Educating through television and radio
By: Laeeq Khan
Pakistan’s literacy rate hovers around 37 per cent. We are not sure how many of our people are actually educated in the real sense but what we are sure of is that education has lifted countries out of poverty and improved their overall quality of life. Educational initiatives lie at the heart of efforts to create a productive workforce and a progressive nation. Policymakers are often looking for novel ways to enhance literacy rates. Some nations invest hefty sums on improving the quality of education for an already educated population. Pakistan spends only about two per cent of its GDP on education and is at the bottom of the list of countries where education is a national priority.
We have a long way to go and effort is required not only to provide access to schooling, but to utilise all available means for this purpose. In other words, while attention needs to be given to building schools and providing the best teachers, non-traditional educational means are also worth exploring.
Media can be utilised to provide simple, basic education to millions of children. It has the power to define public opinion and the potential to galvanise millions to action. Media is dictating the cultural and societal norms of society. If it has the potential to do all that, it can surely inspire a lot of good in the real educational sense.
Besides traditional mainstream media, such as radio and television, new media also offers immense opportunities to educate individuals. Distance learning has been expanding at an encouraging rate around the world. Pakistan’s Virtual University (VU) has satellite television channels that are purely for educational purposes but are only available via cable or satellite. Other internet-based platforms, such as the Khan Academy, also offer free online lecture materials to students. However, new media options are not within the reach of most Pakistanis.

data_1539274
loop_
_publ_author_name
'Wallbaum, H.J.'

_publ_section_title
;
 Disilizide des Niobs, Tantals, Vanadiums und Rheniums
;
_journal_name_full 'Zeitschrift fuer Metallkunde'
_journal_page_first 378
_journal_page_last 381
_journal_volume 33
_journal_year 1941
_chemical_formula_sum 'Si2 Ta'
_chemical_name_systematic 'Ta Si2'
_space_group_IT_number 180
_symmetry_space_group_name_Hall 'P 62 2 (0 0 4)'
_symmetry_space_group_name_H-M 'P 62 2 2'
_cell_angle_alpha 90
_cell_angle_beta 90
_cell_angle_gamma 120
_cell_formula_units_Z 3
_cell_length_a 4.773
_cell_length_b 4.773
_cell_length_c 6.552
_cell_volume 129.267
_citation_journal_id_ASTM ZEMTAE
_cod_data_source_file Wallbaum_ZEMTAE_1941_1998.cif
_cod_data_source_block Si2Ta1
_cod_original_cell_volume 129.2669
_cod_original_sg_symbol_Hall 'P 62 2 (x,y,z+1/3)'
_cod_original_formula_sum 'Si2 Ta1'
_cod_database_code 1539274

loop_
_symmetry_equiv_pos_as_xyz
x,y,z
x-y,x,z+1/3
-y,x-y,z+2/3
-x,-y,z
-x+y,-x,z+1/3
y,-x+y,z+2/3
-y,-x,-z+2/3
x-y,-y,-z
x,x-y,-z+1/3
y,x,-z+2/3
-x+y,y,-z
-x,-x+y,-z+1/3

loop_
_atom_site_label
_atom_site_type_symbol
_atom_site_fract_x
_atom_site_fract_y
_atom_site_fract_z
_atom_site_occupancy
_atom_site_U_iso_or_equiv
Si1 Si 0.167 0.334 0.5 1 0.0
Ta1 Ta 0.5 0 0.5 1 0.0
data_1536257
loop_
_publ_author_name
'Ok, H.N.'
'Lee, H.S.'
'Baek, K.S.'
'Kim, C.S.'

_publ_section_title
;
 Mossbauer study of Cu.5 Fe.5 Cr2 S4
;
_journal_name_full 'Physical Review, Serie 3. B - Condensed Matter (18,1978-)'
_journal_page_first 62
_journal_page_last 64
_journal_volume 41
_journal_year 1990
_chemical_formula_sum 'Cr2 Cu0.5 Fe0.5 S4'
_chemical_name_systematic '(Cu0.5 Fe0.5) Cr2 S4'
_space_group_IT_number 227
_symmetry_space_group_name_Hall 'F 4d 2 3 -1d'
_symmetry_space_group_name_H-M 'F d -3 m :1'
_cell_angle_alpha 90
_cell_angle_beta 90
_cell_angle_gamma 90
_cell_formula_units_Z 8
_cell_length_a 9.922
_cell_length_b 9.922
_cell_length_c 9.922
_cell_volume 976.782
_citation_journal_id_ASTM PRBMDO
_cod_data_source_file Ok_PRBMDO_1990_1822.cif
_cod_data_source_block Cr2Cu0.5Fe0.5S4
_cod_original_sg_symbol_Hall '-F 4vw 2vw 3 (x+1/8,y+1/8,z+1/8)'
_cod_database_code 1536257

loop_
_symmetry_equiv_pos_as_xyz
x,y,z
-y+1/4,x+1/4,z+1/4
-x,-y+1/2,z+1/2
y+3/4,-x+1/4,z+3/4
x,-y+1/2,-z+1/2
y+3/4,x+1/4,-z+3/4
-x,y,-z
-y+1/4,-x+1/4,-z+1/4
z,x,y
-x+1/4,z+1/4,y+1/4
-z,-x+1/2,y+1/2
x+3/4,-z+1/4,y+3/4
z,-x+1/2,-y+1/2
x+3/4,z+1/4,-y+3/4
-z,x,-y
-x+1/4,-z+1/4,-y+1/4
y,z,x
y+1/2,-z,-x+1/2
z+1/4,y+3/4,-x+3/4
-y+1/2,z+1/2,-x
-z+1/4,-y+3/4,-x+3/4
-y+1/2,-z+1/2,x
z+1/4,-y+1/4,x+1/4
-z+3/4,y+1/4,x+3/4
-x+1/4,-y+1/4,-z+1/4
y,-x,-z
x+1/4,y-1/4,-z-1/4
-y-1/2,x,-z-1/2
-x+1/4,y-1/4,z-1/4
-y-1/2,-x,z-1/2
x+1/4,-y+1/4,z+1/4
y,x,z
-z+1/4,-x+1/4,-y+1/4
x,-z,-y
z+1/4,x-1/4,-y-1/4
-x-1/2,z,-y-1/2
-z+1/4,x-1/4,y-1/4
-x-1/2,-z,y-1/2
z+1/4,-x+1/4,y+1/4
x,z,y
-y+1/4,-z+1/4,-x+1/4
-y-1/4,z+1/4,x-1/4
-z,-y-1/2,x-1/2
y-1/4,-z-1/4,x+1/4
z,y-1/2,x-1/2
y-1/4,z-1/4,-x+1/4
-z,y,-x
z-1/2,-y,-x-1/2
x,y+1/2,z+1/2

According to a survey by the Pakistan Advertisers’ Society, television has the greatest reach amongst the Pakistani public followed by radio. For a truly national educational endeavour that employs mainstream media to supplement traditional education, the clear choice is television and radio. Since the technology is available and functioning, its use for formal educational purposes requires consideration.
Mainstream popular television channels need to allocate time for dedicated educational programming in line with the primary school curriculum and also make it interesting for its viewers — in this case, the Pakistani children and youth.
There are countless examples across the world in the vast media landscape that tell us how its power is harnessed for positive, meaningful issues. Programmes in the US, for example, have used the power of the media to get across messages, such as a balanced healthy diet for children, the importance of washing hands before a meal and controlling obesity.
It must be remembered that things did not change for the better without creating awareness amongst people about the value of educational television programming. History is rife with examples about how activism by different stakeholders made a difference.
One may question that for such initiatives, financial investment is the key. I believe that it is more about national will and an efficient reallocation of resources. The government’s role is very important for any education endeavour at a grand level. PTV2 was made possible through Japanese aid. How it transformed into a mainly entertainment channel is well known. This shows that there were positive steps taken but were not continued. There is a need to realise the potential of powerful television programming and cater to the educational needs of millions wherever television reaches. In rural areas and places where regular schooling is weak, educational television programming grounded in our own cultural values can supplement educational goals.
If we feel that television and radio can prove to be powerful tools for educating our people, let us ensure that television and radio outlets have to compulsorily allocate airtime for formal education programming for our children.